Posts tagged: landscape photography

Photo du Jour: The Largest Tree in the World Captured in 126 Photos


Courtesy of Michael Nichols, National Geographic

If you think this photo goes on forever, try to imagine the actual scale of this mighty sequoia.
Located in the Giant Forest of Sequoia National Park just east of Visalia, California, ‘The President’ is known as one of the largest trees in world and is estimated to be around 3,200 years old.

Photo du Jour: A Storybook Village in Greenland

Kari Medig

There are some places so picturesque, it’s hard to believe they exist. While in Greenland on assignment aboard a renovated Dutch schooner, British Columbia-based photographer Kari Medig happened upon this storybook village off the west coast of Greenland. No stranger to capturing snowy terrain, Medig was taken by the vibrant colors smattered across the stark, treeless landscape, and knew he couldn’t pass up snapping this shot.

Photo du Jour: A Perfect Heap of Flattened Cars


Sander Meisner has long been fascinated with ideas of public space, transformation and concepts of utopia/dystopia in the contemporary world. He photographs mostly at night, using the darkness to highlight strange, surreal colors created by artificial light in urban areas. Currently shooting across China and Japan as well as parts of Europe, Meisner captured this photo in a recycling plant in Amsterdam. His upcoming series Momentum will further explore series of abstract landscapes, the old and the new in constant juxtaposition.

Photo du Jour: Home Alone (Sponsored by Squarespace)

Ben Marcin

House and home have been the focus of Baltimore-based photographer and Squarespace user Ben Marcin‘s work for a number of years now. He captured the image, Morgan County, CO, while on a road trip last summer through both the western Nebraska prairie and the high desert regions of eastern Colorado, in search of ‘solo’ houses. Stumbling upon a tiny wooden frame house on the edge of the Pawnee Natural Grasslands in northeastern Colorado, Marcin records its simple existence, noting that, “while the house and its surrounding environment are decidedly austere, there is also present an almost otherworldly serenity that must have given hope to a landowner now long gone.”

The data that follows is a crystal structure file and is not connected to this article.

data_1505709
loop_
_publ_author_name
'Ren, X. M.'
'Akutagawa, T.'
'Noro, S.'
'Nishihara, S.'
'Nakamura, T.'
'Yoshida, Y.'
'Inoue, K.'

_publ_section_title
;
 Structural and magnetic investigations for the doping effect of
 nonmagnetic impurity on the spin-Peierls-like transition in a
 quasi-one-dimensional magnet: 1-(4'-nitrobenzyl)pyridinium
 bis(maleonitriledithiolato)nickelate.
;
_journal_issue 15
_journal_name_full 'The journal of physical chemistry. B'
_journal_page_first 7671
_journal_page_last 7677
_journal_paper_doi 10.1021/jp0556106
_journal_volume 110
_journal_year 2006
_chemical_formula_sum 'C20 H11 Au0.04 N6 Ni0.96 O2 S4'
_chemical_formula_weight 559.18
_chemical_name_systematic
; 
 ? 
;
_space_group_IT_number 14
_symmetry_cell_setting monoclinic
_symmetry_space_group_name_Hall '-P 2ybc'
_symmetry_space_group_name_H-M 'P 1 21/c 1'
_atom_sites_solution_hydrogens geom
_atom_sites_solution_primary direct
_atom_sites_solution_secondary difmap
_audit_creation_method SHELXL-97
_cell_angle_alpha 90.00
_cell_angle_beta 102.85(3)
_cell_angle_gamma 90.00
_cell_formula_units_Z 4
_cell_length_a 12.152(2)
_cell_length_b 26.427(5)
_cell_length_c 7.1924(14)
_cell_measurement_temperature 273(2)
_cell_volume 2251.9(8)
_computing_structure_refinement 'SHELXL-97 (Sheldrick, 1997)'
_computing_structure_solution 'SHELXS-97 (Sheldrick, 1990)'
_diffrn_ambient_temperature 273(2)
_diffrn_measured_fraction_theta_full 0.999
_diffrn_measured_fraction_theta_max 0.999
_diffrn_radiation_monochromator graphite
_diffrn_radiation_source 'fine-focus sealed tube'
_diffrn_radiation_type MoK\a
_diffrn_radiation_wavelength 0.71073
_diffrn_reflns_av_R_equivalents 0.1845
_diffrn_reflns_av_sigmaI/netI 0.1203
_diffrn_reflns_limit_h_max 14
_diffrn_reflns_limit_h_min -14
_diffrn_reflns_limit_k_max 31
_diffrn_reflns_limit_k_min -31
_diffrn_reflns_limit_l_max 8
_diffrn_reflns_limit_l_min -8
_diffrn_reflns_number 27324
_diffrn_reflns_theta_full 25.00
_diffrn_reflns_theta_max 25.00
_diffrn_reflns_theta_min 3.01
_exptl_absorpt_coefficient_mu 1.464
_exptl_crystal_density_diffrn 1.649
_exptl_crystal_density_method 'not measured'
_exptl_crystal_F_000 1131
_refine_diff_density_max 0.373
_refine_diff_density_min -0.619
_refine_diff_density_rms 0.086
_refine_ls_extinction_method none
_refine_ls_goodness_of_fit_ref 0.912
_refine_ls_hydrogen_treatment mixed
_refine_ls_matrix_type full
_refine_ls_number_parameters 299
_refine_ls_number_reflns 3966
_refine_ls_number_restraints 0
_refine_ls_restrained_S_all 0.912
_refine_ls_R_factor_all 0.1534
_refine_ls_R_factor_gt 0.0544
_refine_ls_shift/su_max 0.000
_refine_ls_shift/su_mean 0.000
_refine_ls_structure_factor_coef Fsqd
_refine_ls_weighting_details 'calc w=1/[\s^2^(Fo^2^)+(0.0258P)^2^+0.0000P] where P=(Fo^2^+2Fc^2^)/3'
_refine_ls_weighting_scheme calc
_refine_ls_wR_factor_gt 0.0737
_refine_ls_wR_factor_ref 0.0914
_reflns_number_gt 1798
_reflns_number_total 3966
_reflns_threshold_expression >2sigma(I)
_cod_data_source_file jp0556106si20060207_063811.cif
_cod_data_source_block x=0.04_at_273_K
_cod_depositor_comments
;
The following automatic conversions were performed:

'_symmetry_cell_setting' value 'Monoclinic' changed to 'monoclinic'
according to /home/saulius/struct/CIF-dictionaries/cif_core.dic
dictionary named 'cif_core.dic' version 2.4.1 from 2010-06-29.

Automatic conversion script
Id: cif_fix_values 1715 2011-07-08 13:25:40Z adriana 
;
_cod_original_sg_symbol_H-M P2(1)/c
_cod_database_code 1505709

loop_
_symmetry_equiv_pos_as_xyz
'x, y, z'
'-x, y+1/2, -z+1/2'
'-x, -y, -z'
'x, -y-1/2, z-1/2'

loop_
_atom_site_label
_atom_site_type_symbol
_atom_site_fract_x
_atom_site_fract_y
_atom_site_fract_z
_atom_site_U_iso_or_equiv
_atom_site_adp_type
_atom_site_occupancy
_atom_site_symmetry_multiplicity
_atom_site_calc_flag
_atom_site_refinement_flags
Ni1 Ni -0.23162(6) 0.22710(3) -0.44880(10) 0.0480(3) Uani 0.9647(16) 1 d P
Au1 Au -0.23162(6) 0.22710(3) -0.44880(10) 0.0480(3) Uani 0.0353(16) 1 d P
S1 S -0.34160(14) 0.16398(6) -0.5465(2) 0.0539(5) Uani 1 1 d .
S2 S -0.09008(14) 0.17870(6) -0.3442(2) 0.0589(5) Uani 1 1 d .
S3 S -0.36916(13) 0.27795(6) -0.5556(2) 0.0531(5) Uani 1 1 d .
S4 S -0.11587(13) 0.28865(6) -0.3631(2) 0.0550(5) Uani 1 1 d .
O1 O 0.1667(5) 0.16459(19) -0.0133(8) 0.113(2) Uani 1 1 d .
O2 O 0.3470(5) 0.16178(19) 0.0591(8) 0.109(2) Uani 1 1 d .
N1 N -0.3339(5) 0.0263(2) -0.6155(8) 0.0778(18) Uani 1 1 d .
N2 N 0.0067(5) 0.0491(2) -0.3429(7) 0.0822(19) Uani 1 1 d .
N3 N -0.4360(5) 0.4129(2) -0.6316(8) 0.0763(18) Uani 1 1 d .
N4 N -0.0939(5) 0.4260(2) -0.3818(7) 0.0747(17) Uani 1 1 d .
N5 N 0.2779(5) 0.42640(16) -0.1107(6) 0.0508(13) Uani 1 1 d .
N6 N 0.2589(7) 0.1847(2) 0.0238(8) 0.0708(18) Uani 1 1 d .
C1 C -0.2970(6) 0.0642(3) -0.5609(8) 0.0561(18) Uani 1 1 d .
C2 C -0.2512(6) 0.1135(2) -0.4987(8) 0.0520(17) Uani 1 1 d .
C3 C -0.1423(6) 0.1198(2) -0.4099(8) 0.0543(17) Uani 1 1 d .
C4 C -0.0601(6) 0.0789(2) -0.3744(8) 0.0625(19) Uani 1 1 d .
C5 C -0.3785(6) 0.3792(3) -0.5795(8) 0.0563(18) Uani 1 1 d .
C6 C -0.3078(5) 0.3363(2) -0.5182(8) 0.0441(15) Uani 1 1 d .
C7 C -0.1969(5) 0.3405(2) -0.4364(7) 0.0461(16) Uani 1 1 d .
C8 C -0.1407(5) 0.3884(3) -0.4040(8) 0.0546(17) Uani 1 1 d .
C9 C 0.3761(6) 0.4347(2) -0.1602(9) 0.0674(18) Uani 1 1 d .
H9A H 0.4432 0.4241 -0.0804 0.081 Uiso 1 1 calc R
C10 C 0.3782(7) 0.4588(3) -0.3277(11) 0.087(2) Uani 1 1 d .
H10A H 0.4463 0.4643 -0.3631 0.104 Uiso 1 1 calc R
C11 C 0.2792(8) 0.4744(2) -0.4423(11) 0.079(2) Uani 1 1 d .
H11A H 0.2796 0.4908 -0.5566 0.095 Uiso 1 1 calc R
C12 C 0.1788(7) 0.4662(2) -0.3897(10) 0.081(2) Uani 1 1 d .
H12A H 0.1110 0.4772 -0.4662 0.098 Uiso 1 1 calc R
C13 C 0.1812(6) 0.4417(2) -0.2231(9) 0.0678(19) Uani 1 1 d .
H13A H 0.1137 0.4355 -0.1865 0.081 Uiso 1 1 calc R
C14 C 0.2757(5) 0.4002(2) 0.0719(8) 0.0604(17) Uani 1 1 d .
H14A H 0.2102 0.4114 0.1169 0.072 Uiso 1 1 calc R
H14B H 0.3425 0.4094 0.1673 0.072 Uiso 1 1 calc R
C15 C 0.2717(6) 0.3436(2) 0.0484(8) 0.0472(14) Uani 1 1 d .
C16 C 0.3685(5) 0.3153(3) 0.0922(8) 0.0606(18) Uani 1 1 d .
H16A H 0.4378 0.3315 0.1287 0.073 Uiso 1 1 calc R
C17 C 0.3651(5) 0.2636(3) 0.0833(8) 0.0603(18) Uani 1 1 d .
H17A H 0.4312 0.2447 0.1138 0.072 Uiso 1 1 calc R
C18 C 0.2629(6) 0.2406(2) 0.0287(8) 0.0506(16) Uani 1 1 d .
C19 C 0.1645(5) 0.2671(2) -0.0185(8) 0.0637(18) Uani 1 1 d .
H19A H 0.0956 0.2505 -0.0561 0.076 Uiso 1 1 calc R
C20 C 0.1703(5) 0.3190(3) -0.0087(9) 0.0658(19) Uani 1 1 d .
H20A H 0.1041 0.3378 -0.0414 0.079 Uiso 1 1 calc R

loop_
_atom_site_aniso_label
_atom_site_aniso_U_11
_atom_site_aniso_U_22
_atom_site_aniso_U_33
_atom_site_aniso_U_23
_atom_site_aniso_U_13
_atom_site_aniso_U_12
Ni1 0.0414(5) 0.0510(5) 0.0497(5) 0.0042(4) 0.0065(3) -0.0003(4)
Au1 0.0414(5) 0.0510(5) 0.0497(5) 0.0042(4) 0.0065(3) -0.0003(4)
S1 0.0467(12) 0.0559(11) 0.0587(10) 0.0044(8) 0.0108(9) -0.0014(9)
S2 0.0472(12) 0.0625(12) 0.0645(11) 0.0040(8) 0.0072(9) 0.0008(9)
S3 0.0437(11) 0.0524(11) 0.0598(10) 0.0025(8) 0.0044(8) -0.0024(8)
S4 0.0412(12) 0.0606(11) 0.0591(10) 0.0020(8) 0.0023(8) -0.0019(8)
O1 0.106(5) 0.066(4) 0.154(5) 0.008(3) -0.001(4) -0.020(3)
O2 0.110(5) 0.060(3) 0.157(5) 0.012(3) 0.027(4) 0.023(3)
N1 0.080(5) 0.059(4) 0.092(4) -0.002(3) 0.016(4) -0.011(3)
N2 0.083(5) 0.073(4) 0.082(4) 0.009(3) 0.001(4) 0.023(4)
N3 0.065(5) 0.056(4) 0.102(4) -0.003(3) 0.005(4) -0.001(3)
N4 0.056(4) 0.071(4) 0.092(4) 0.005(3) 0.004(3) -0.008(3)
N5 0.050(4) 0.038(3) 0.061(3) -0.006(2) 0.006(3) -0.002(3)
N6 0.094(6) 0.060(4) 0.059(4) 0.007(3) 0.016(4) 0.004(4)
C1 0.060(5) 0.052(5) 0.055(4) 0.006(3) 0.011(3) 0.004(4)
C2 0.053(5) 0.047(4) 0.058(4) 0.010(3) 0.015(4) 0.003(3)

Check out more of Marcin’s work on his Squarespace site.

Dramatic Photos of Ocean Waves As Seen Through the Eyes of a Buddhist Monk

Syoin Kajii

©Syoin Kajii, from the series NAMI

Syoin Kajii

©Syoin Kajii, from the series NAMI

Niigata-based photographer Syoin Kajii’s series Nami shows a fascinating amount of depth in what would seem a relatively simple subject: the ocean waves of Sado Island, in Japan. Kajii, who is a Buddhist monk, has managed to capture fantastic differences from one wave to another, with variations in color, texture, density, and tone, showing us that if one looks in a certain way, a massive variety exists right before us in the simplest things.

The Bizarre World of Modern-Day Agriculture Photographed by Henrik Spohler

Henrik Spohler

Cultivation and Measurement of Corn Plants, German Research Institute.

Henrik Spohler

Cactus Culture in Borrego Springs, California, USA.

Hamburg-based photographer Henrik Spohler’s The Third Day, published by Hatje Cantz, examines the relationship humans have with plant life. Spohler photographed worldwide sites of plant cultivation, showing fruits, vegetables, ornamental trees, seed laboratories, greenhouses, and followed the artificial irrigation systems that runs from northern California to the border of Mexico.

Photo du Jour: Beneath Iceland’s Largest Glacier